•  My boyfriend bought me Portal 2 for my birthday. (3+ / 0-)
            Recommended by:
            dan667, kurt, samanthab

            The main determining factor? The Portal 1 giveaway before the Portal 2 release. If it hadn't been for that giveaway, we wouldn't have discovered that I like first-person not-technically-shooters - there was no financial risk to me from obtaining Portal 1 legally and then finding out I didn't like it, so I was able to find out that I really did like it a whole lot.

            There were people who bought Portal 2 on release day or shortly afterwards who probably wouldn't have played Portal 1 if not for that free giveaway period.

            Prayers and best wishes to those in Japan.

            by Cassandra Waites on Wed Jan 18, 2012 at 02:57:31 PM PST

            [ Parent ]

            •  now imagine being able to add to your collection (1+ / 0-)
              Recommended by:
              Cassandra Waites

              "Snow White and the 7 Dwarfs" for free if you buy the "The Princess and the Frog" for $3.  It is very frustrating to watch the MPAA run their businesses so badly when you watch others do so well (like the Portal example).

    •  That's the sad part. (1+ / 0-)
      Recommended by:
      Susan from 29

      I think we'll soon be looking at a generation, if we aren't already, to whom the concept of paying money for entertainment media is completely foreign.

  •  It always depresses me how much the entertainment (9+ / 0-)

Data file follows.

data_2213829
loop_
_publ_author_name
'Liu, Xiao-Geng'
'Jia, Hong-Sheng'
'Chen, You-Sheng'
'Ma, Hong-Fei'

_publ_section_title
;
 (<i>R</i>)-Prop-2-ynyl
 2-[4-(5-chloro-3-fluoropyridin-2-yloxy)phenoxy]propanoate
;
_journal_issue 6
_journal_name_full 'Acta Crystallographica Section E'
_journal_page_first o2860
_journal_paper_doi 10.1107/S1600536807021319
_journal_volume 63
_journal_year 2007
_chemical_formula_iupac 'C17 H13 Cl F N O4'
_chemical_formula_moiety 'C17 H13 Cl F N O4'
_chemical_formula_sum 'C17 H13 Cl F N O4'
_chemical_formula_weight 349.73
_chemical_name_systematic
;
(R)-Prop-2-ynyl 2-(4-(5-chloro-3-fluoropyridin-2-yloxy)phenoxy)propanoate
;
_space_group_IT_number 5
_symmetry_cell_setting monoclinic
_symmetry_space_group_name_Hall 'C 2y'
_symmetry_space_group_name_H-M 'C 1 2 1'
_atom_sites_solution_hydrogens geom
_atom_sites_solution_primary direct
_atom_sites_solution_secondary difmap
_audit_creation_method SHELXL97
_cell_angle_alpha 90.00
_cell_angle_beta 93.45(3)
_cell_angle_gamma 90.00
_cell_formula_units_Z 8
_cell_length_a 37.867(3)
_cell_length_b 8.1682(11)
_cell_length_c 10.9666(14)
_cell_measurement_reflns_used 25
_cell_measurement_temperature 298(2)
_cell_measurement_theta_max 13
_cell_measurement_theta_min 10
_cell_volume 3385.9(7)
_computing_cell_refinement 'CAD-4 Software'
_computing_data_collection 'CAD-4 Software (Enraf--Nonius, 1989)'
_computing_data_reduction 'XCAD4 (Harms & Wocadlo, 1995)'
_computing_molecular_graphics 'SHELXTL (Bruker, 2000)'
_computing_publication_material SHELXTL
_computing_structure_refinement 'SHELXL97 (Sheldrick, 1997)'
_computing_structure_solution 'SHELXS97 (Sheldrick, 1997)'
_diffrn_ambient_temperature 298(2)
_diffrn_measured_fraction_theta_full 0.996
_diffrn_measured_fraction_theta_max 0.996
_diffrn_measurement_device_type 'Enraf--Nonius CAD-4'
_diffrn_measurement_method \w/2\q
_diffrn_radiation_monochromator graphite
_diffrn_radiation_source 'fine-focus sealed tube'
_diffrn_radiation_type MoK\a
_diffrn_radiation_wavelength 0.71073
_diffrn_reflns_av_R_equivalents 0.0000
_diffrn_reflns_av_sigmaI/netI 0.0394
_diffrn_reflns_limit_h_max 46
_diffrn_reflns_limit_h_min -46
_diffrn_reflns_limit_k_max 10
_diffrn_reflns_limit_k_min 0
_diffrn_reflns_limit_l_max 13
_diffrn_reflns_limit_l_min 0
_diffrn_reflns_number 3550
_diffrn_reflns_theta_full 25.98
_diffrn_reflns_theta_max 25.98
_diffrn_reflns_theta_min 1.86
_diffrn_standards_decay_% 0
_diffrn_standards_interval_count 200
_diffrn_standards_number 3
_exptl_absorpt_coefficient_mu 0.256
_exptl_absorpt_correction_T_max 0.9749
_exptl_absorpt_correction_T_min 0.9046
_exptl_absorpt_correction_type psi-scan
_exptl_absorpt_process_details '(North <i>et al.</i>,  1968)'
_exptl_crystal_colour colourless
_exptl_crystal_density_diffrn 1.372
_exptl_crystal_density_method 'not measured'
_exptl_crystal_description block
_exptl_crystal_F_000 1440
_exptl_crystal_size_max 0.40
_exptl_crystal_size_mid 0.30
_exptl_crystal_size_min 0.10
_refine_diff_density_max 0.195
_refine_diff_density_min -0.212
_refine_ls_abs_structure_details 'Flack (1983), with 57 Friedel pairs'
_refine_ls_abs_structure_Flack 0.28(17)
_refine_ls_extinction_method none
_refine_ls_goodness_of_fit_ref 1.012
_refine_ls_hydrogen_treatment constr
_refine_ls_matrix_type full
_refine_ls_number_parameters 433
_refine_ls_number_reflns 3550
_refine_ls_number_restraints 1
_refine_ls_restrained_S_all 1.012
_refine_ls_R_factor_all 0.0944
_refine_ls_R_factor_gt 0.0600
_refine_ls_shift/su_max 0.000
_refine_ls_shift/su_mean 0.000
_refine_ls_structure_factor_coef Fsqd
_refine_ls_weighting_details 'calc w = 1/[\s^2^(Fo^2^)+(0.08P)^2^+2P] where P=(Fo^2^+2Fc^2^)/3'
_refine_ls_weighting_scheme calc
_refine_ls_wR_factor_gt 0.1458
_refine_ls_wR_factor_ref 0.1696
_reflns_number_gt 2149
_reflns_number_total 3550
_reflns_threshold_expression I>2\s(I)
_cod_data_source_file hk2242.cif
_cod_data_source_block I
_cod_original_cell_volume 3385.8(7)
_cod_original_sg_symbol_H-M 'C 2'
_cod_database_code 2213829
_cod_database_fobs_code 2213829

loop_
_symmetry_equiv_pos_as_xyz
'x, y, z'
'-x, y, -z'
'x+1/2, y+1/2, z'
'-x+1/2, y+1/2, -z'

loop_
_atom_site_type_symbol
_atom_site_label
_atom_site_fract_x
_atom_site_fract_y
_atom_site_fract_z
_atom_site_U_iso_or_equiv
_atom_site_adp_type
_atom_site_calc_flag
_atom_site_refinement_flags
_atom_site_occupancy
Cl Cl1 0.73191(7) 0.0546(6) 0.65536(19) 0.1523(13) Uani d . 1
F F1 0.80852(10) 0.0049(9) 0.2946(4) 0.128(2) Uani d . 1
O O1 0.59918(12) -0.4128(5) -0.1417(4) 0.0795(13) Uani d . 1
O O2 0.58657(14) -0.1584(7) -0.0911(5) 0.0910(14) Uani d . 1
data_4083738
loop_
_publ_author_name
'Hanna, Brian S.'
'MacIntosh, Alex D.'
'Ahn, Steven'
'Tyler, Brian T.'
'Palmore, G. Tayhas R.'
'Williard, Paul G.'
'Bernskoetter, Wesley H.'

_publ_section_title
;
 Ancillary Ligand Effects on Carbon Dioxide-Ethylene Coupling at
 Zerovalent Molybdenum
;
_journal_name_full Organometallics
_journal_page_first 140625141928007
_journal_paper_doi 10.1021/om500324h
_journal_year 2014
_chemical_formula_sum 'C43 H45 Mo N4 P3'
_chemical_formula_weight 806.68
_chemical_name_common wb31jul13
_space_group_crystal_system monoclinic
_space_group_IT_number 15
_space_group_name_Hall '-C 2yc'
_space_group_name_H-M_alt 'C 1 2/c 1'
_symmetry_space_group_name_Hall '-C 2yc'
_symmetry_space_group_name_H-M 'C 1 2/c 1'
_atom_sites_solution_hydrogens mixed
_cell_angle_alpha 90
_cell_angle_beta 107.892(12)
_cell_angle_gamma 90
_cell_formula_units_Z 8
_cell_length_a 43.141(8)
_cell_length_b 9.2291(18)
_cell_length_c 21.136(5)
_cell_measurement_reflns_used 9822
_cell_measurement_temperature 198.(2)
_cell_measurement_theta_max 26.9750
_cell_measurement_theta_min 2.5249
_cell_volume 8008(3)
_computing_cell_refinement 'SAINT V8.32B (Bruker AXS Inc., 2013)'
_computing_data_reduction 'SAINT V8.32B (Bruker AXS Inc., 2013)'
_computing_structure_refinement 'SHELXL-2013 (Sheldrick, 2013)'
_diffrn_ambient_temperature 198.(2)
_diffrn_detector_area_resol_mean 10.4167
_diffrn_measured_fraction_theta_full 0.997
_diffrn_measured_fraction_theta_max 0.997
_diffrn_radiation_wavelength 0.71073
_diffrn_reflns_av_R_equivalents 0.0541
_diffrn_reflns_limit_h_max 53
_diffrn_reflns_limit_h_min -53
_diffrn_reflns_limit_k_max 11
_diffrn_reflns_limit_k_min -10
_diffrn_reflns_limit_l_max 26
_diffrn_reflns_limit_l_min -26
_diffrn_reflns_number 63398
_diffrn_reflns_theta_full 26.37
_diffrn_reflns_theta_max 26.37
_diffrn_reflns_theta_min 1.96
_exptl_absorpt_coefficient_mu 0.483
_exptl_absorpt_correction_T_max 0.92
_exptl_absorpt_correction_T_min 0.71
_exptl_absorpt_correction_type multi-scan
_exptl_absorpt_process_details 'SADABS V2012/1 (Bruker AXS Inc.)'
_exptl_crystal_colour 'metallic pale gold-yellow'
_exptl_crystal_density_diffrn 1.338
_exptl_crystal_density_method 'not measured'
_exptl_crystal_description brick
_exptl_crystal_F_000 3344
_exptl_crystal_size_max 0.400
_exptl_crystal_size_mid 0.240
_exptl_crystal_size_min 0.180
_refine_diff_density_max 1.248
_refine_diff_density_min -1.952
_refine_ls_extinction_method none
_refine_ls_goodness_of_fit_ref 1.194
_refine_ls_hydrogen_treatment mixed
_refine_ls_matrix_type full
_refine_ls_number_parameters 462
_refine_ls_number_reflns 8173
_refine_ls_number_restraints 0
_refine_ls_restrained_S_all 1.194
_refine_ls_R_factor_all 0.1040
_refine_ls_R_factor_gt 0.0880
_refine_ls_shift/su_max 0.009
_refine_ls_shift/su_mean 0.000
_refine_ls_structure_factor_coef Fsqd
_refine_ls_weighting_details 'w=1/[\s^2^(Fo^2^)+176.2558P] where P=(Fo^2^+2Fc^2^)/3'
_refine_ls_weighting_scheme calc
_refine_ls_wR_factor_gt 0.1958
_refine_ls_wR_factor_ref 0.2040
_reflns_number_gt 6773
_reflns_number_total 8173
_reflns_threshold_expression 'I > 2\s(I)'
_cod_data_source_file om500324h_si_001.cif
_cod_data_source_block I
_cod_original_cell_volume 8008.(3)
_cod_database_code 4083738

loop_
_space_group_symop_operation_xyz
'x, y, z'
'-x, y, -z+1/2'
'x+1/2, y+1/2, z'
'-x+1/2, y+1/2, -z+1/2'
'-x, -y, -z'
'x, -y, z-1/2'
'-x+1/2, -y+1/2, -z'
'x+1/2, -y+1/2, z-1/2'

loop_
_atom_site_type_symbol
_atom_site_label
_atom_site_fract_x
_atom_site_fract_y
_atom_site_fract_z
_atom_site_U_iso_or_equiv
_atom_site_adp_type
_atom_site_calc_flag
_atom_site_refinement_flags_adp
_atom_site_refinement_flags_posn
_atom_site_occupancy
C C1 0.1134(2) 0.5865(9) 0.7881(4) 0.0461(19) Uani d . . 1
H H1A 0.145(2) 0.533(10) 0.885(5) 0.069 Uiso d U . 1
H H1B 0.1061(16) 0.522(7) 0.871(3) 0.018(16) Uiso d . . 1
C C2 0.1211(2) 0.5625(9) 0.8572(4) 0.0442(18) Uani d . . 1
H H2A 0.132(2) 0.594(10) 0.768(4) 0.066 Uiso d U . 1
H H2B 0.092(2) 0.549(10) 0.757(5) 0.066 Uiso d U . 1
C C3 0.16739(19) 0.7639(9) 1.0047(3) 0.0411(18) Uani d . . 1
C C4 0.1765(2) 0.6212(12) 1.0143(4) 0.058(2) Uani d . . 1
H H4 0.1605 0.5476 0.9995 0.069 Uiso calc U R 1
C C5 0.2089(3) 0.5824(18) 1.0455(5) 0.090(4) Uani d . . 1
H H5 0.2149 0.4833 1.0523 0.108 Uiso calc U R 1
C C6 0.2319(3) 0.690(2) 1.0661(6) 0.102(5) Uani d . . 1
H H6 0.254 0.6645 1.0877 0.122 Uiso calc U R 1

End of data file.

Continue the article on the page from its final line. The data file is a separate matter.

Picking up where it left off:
unions buy into the company line. "Oh, we can't afford to pay you residuals!" "Oh, we're all tightening our belts. Times are tough!" The studios have been pleading poverty for nearly 100 years, yet their employees keep falling for it.

    And now here they are, conning the unions into doing their dirty work. Their claims of how many jobs piracy costs are dubious at best. Supply and demand simply don't work that way. That "$20 billion" that piracy is supposedly costing the industry is phantom profit. It assumes that demand for their product would not change as the price rises from $0 to $10 or whatever they want to charge. It's a joke, but it tricks unions into thinking that stopping piracy (which, by the way, this bill won't do) will somehow save their jobs or create more jobs. It feels intuitively true, and workers cling to the idea as a way of having some control in a scary time. But it's truly against their own best interests as not only Americans, but as entertainment workers as well.

    •  I just posted a comment asking about this (1+ / 0-)
      Recommended by:

      but can you elaborate on how they come up with the "losses due to piracy" numbers?  I don't see how they could do that without accurately knowing how much is actually downloaded/passed around each year, or how many people would buy it if it weren't available pirated.

      Reality has a liberal bias.

      by Hayate Yagami on Wed Jan 18, 2012 at 12:48:32 PM PST

      [ Parent ]

      •  The number of illegal downloads can be (3+ / 0-)
        Recommended by:
        Hayate Yagami, Cassandra Waites, Chi

        calculated fairly accurately. The technology is straightforward.

        It's the second part of your question (how many people would buy it if it weren't available pirated) that's key. And the industry assumes full retail price for every illegal download to get their number. Which is obvious bullshit. And tying it to job creation is even more tenuous. Namely, it has 0 to do with it. If a movie nets 100 million instead of 200 million, it has no effect on how many people worked on the movie or how many movies get made. It really doesn't.

        •  If it isn't too complicated, (0+ / 0-)